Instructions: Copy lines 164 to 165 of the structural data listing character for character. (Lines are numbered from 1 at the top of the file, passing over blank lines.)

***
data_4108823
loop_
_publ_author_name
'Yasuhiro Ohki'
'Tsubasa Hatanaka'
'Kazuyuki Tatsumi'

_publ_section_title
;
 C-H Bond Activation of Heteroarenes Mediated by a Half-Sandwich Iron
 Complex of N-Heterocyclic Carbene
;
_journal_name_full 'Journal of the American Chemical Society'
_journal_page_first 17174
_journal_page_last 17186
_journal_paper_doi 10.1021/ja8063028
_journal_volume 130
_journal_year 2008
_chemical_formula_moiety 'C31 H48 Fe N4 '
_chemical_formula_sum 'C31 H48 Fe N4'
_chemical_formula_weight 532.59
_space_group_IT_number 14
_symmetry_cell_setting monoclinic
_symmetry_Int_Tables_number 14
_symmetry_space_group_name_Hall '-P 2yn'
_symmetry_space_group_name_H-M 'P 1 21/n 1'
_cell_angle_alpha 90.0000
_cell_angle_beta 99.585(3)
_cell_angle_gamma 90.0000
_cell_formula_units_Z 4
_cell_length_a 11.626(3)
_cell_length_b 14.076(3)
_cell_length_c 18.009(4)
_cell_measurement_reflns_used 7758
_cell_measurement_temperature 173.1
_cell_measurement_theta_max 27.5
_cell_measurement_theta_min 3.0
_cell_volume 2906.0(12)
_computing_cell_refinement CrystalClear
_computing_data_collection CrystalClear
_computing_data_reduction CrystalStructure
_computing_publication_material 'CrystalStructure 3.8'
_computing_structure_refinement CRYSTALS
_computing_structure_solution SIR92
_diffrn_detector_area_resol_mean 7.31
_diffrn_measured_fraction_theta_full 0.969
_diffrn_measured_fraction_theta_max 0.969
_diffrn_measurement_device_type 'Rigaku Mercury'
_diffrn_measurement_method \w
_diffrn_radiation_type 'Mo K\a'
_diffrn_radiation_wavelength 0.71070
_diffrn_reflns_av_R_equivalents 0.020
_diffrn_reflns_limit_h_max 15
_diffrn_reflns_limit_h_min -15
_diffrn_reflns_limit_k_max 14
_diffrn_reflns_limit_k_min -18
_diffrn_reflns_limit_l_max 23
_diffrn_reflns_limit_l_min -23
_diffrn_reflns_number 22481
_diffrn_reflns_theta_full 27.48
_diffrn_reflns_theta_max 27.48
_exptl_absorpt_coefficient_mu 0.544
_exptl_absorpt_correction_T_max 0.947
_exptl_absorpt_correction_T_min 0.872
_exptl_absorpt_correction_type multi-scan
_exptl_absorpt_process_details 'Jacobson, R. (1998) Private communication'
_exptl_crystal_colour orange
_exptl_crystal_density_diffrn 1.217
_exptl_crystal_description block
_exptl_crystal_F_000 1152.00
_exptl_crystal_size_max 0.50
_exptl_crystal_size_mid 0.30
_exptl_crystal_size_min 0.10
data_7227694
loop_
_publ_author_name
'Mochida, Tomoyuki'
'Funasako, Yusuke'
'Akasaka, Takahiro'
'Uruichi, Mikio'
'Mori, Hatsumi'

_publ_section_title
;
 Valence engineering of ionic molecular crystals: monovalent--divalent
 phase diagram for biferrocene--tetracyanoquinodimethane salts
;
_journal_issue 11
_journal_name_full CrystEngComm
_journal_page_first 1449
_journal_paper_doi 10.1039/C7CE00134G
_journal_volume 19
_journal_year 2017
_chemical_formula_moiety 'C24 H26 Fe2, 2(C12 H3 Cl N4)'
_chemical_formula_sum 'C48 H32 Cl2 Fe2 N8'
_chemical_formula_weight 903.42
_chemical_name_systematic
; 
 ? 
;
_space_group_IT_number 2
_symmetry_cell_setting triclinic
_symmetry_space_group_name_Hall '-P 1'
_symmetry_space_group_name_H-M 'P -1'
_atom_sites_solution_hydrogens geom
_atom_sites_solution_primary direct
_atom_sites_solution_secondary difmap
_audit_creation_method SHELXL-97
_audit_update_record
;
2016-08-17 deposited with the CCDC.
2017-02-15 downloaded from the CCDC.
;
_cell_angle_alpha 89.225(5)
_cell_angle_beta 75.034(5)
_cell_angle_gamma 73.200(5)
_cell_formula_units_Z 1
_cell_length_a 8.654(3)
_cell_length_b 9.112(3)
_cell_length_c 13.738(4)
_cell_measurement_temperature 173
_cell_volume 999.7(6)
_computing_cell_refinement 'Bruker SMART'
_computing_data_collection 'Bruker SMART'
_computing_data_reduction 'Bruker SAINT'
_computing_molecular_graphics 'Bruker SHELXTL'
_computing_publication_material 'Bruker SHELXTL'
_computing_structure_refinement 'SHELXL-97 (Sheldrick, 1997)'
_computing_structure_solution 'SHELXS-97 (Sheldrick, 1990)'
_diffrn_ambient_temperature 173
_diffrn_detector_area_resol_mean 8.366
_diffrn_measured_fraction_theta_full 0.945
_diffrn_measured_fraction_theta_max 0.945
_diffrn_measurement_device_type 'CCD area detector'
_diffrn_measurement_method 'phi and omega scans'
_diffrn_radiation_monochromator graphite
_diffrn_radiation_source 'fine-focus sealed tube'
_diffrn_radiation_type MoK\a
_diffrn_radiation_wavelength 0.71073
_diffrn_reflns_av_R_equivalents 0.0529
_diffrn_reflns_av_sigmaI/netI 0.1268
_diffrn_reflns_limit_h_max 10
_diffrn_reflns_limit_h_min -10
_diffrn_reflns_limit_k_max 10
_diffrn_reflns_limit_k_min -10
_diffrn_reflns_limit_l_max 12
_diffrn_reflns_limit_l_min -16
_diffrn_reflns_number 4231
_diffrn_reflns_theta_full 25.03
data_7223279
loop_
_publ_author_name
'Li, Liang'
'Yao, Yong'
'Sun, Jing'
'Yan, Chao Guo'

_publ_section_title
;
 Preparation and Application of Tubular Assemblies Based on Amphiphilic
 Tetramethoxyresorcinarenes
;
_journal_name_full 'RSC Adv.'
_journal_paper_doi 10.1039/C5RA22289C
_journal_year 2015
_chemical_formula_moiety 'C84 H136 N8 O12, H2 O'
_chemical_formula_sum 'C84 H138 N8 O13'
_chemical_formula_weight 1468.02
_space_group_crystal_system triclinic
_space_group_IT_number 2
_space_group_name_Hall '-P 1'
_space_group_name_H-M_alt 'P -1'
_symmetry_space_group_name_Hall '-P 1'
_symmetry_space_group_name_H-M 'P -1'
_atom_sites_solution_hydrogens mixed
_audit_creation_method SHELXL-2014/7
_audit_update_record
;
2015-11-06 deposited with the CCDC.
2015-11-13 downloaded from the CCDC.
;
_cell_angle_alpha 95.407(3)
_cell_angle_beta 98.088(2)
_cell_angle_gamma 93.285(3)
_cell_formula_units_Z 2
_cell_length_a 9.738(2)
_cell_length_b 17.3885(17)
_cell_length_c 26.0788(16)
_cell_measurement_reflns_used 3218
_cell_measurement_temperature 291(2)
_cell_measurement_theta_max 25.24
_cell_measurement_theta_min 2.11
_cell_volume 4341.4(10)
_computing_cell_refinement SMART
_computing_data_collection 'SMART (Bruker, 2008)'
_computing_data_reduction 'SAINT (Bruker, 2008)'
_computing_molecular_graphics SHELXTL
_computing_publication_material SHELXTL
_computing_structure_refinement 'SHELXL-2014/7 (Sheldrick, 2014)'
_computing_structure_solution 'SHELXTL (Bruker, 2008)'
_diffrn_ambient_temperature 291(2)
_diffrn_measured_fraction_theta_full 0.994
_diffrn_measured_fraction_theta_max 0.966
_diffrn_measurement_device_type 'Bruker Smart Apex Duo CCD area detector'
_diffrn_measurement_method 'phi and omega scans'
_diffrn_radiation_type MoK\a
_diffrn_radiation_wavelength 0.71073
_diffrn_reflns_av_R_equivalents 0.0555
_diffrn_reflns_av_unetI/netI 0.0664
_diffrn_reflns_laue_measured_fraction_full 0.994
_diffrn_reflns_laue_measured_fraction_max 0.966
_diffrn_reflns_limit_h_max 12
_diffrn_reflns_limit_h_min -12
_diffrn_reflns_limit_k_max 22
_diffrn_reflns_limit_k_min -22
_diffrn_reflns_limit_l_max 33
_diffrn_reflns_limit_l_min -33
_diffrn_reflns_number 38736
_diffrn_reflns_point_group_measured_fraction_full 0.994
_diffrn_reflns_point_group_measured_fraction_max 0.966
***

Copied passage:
_chemical_formula_sum 'C84 H138 N8 O13'
_chemical_formula_weight 1468.02